Format

Send to

Choose Destination
Pediatr Blood Cancer. 2009 Dec 15;53(7):1284-8. doi: 10.1002/pbc.22247.

Prolonged acquired neutropenia in children.

Author information

1
Department of Pediatrics, Chang Gung Memorial Hospital, Kaohsiung Medical Center, Kaohsiung, Taiwan.

Abstract

BACKGROUND:

Acquired neutropenia is not uncommon in childhood. This study investigated the risk factors associated with developing prolonged acquired neutropenia.

PROCEDURE:

We reviewed 66,062 hospital admission medical records from the 5-year period January 1, 2002 to December 31, 2006 to identify neutropenic patients, with and without follow-up of their neutropenic course until December 31, 2007. After excluding patients with malignancy, collagen disease, bone marrow failure, prematurity, hereditary disease, congenital neutropenia, immunodeficiency, or status post-liver transplantation, 735 admissions with acquired neutropenia were included in our study.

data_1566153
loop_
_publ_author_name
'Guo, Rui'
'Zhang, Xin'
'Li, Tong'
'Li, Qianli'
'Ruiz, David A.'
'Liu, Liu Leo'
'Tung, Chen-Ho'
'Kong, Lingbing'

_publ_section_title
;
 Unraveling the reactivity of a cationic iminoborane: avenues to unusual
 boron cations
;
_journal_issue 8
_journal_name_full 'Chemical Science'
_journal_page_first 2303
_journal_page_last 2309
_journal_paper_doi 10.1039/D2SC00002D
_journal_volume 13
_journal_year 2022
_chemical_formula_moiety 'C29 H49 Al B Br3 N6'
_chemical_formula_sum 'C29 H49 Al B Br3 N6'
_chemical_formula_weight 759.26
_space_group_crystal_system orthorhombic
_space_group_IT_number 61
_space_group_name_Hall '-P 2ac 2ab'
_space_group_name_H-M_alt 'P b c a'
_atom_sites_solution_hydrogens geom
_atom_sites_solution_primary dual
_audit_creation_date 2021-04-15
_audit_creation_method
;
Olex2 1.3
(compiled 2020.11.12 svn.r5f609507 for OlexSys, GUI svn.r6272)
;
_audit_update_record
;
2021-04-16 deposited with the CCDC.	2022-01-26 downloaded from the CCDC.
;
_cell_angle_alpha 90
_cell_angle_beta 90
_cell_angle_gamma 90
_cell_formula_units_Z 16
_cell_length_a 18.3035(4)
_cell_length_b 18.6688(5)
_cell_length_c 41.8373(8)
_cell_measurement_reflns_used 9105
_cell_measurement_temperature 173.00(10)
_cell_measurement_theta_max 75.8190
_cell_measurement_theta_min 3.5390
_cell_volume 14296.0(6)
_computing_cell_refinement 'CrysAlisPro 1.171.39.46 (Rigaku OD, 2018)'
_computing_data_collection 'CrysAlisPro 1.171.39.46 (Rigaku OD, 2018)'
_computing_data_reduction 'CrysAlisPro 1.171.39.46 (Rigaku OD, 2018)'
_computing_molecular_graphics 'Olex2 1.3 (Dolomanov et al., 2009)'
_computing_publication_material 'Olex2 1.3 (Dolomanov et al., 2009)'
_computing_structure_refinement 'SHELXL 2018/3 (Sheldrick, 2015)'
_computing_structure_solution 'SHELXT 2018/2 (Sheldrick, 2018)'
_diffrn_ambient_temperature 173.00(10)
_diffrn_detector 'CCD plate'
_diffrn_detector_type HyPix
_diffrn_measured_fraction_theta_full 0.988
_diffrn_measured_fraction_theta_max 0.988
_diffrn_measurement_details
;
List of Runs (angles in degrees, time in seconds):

RESULTS:

A total of 474 patients with 735 admissions had moderate or severe neutropenia during the 5-year period. Among the 252 acquired neutropenia patients who had follow-up for at least 1 month, 226 patients recovered within 3 months, while 26 patients remained neutropenic after 3 months. Of these 26 patients, 14 recovered after 1 year. An absolute neutrophil count of <500/mm(3) (odds ratio [OR]: 13.66, 95% confidence interval [CI]: 2.90-64.41), thrombocytosis (OR: 5.76, 95% CI: 1.78-18.58), and age <1 year (OR: 4.93, 95% CI: 1.03-23.54) were associated with prolonged acquired neutropenia, as shown by multivariate logistic regression. Kaplan-Meier analysis showed that neutropenia associated with cytomegalovirus (CMV) was more prolonged than neutropenia associated with influenza or Epstein-Barr virus infection.

CONCLUSIONS:

Prolonged acquired neutropenia was associated with younger age, thrombocytosis, and CMV infection. Neutropenic infants with CMV infection may require antiviral therapy to prevent prolonged acquired neutropenia.

PMID:
19711442
DOI:
10.1002/pbc.22247
[Indexed for MEDLINE]

Supplemental Content

Full text links

Icon for Wiley
Loading ...
Support Center